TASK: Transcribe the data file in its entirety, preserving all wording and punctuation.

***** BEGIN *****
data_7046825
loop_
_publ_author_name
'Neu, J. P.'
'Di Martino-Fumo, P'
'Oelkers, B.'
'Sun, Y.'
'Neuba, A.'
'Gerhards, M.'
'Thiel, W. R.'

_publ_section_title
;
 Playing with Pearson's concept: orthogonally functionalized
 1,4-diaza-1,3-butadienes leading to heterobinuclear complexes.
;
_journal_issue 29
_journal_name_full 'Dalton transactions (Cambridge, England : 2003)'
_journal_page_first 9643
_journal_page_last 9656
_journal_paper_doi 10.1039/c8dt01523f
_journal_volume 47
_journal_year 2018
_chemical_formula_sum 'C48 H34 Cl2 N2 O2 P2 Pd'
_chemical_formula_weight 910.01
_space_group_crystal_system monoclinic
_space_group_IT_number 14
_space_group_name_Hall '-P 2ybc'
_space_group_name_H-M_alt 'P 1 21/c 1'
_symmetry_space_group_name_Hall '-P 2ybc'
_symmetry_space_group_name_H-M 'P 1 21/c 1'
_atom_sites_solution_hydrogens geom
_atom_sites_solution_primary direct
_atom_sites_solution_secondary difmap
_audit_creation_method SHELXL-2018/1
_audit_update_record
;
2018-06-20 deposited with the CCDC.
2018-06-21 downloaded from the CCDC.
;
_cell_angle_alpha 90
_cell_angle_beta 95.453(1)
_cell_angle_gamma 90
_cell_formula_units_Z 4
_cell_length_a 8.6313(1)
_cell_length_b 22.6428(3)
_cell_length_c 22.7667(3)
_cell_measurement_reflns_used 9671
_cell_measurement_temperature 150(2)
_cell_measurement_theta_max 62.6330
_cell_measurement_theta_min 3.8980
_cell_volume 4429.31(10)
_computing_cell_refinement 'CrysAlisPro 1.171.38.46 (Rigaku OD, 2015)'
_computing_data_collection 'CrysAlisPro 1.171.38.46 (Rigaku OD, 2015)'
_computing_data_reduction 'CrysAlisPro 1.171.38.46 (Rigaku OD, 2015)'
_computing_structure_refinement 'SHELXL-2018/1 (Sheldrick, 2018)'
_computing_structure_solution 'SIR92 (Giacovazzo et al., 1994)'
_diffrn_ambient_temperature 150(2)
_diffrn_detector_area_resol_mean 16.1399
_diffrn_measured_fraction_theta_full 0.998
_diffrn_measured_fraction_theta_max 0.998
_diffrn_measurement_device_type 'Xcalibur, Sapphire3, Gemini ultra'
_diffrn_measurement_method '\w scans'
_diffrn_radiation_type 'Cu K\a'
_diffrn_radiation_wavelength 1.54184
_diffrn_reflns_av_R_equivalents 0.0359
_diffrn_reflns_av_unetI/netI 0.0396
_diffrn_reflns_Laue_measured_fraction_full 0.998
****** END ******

data_7046825
loop_
_publ_author_name
'Neu, J. P.'
'Di Martino-Fumo, P'
'Oelkers, B.'
'Sun, Y.'
'Neuba, A.'
'Gerhards, M.'
'Thiel, W. R.'

_publ_section_title
;
 Playing with Pearson's concept: orthogonally functionalized
 1,4-diaza-1,3-butadienes leading to heterobinuclear complexes.
;
_journal_issue 29
_journal_name_full 'Dalton transactions (Cambridge, England : 2003)'
_journal_page_first 9643
_journal_page_last 9656
_journal_paper_doi 10.1039/c8dt01523f
_journal_volume 47
_journal_year 2018
_chemical_formula_sum 'C48 H34 Cl2 N2 O2 P2 Pd'
_chemical_formula_weight 910.01
_space_group_crystal_system monoclinic
_space_group_IT_number 14
_space_group_name_Hall '-P 2ybc'
_space_group_name_H-M_alt 'P 1 21/c 1'
_symmetry_space_group_name_Hall '-P 2ybc'
_symmetry_space_group_name_H-M 'P 1 21/c 1'
_atom_sites_solution_hydrogens geom
_atom_sites_solution_primary direct
_atom_sites_solution_secondary difmap
_audit_creation_method SHELXL-2018/1
_audit_update_record
;
2018-06-20 deposited with the CCDC.
2018-06-21 downloaded from the CCDC.
;
_cell_angle_alpha 90
_cell_angle_beta 95.453(1)
_cell_angle_gamma 90
_cell_formula_units_Z 4
_cell_length_a 8.6313(1)
_cell_length_b 22.6428(3)
_cell_length_c 22.7667(3)
_cell_measurement_reflns_used 9671
_cell_measurement_temperature 150(2)
_cell_measurement_theta_max 62.6330
_cell_measurement_theta_min 3.8980
_cell_volume 4429.31(10)
_computing_cell_refinement 'CrysAlisPro 1.171.38.46 (Rigaku OD, 2015)'
_computing_data_collection 'CrysAlisPro 1.171.38.46 (Rigaku OD, 2015)'
_computing_data_reduction 'CrysAlisPro 1.171.38.46 (Rigaku OD, 2015)'
_computing_structure_refinement 'SHELXL-2018/1 (Sheldrick, 2018)'
_computing_structure_solution 'SIR92 (Giacovazzo et al., 1994)'
_diffrn_ambient_temperature 150(2)
_diffrn_detector_area_resol_mean 16.1399
_diffrn_measured_fraction_theta_full 0.998
_diffrn_measured_fraction_theta_max 0.998
_diffrn_measurement_device_type 'Xcalibur, Sapphire3, Gemini ultra'
_diffrn_measurement_method '\w scans'
_diffrn_radiation_type 'Cu K\a'
_diffrn_radiation_wavelength 1.54184
_diffrn_reflns_av_R_equivalents 0.0359
_diffrn_reflns_av_unetI/netI 0.0396
_diffrn_reflns_Laue_measured_fraction_full 0.998